ALSO NOTED: Privacy mix-up at Brigham and Women's; WaPo article questions ADA integrity; and much more...

> Someone at Brigham and Women's Hospital mistakenly faxed patient health records to a Boston investment bank, despite a series of attempts to inform the hospital that something was amiss. The information included the results of tests for sexually-transmitted diseases. Article

> An article in The Washington Post questions the loyalties of non-profit patient advocacy groups like the American Diabetes Association. Article

> One of our favorite bloggers, Tim Gee, has a nice post talking about the future of medical devices at the point of care. Blog

> A Kansas City physicians group survey of health plans ranks Coventry Healthcare as the worst in the "hassle factor." Article

> The Healthcare Information and Management Systems Society (HIMSS) is lobbying Congress to exempt "privately-funded educational travel" from legislation that would impose new restrictions on lobbying. Release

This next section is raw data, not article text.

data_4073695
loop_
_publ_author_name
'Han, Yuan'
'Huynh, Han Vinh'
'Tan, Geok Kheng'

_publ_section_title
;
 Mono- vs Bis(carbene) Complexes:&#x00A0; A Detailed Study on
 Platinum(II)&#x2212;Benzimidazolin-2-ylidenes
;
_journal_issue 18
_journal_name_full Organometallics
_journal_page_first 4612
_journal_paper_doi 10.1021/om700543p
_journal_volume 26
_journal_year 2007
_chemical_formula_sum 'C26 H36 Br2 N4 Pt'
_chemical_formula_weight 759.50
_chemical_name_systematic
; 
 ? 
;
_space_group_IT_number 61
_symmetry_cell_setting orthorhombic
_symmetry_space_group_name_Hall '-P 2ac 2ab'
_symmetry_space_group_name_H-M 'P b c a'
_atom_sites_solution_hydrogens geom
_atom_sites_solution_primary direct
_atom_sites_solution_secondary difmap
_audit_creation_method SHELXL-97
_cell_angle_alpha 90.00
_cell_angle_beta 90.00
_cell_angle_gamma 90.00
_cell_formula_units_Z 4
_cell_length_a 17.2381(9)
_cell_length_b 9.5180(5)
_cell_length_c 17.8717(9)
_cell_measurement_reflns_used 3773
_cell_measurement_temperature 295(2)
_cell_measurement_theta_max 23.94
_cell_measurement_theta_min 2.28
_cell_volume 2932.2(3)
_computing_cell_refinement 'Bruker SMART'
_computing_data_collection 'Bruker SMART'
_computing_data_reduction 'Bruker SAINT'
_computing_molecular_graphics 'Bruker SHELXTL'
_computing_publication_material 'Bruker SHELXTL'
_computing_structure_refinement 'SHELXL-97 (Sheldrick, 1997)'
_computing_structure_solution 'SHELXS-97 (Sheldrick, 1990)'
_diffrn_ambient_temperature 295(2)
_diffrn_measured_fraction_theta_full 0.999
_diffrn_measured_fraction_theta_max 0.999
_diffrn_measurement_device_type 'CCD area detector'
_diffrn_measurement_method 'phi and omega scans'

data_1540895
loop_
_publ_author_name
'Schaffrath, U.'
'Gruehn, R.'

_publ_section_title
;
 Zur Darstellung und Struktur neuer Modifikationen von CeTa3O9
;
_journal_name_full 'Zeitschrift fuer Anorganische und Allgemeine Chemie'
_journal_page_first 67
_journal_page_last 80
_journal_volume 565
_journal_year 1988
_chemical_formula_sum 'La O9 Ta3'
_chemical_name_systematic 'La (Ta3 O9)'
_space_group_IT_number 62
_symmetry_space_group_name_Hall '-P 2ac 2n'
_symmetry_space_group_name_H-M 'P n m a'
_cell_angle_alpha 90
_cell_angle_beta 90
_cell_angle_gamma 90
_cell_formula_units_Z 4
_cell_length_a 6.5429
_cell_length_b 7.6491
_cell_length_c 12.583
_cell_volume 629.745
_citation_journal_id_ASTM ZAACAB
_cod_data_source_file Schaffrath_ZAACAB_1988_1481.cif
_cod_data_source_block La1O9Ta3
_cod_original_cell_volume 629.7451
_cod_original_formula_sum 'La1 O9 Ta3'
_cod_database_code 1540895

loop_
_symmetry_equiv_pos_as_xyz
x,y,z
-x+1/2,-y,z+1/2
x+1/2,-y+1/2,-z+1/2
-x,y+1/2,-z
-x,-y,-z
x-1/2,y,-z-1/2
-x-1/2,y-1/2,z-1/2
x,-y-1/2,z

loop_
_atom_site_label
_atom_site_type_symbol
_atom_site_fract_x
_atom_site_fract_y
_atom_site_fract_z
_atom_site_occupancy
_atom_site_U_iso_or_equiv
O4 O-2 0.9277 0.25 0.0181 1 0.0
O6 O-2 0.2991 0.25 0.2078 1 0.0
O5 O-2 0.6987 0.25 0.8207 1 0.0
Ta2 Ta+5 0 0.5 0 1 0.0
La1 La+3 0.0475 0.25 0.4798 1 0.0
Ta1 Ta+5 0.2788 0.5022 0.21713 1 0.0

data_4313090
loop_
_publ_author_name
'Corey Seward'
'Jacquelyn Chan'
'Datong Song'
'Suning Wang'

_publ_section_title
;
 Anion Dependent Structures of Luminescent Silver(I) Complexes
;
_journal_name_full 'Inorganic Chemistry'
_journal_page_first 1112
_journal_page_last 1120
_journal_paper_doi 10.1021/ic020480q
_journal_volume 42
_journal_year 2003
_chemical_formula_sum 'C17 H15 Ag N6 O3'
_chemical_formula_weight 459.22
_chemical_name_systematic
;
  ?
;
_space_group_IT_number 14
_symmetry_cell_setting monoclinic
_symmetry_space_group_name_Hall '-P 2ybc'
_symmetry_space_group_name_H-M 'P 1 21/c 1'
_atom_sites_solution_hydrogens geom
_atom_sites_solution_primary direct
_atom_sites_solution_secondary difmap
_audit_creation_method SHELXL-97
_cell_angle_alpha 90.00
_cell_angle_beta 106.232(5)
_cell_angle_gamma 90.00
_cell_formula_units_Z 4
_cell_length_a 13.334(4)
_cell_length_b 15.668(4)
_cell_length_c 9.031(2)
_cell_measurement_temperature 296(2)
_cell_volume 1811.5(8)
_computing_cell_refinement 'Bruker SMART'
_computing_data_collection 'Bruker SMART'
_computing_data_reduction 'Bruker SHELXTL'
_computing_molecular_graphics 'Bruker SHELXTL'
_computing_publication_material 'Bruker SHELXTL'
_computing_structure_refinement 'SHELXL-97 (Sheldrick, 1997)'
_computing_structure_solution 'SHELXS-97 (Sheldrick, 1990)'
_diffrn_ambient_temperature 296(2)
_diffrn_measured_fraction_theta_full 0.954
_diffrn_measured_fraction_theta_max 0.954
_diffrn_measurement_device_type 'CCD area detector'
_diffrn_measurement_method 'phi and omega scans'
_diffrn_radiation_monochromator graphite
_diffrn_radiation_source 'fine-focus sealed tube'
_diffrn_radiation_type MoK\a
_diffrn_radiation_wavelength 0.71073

> More evidence that healthcare IT can cut costs if done right: A study in the Journal of Healthcare Management is the latest to argue that hospitals can improve their bottom line and help control costs using IT. Article 

> Maryland's "Wal-Mart law" may actually not be as helpful as many had hoped, the Philadelphia Inquirer reports. Article

> A new program lets patients use the video capability on their iPods to download information about cardiovascular disease. Article

> In a speech yesterday, Rhode Island Gov. Don Carcieri proposed a $20 million bond to fund an EMR network in the state. A $100 million trust fund to help small business purchase healthcare for employees was also proposed. Article

And Finally... Seattle Children's Hospital says it has raised $200 million in its drive to win funds for improvements, uncompensated care and research. Release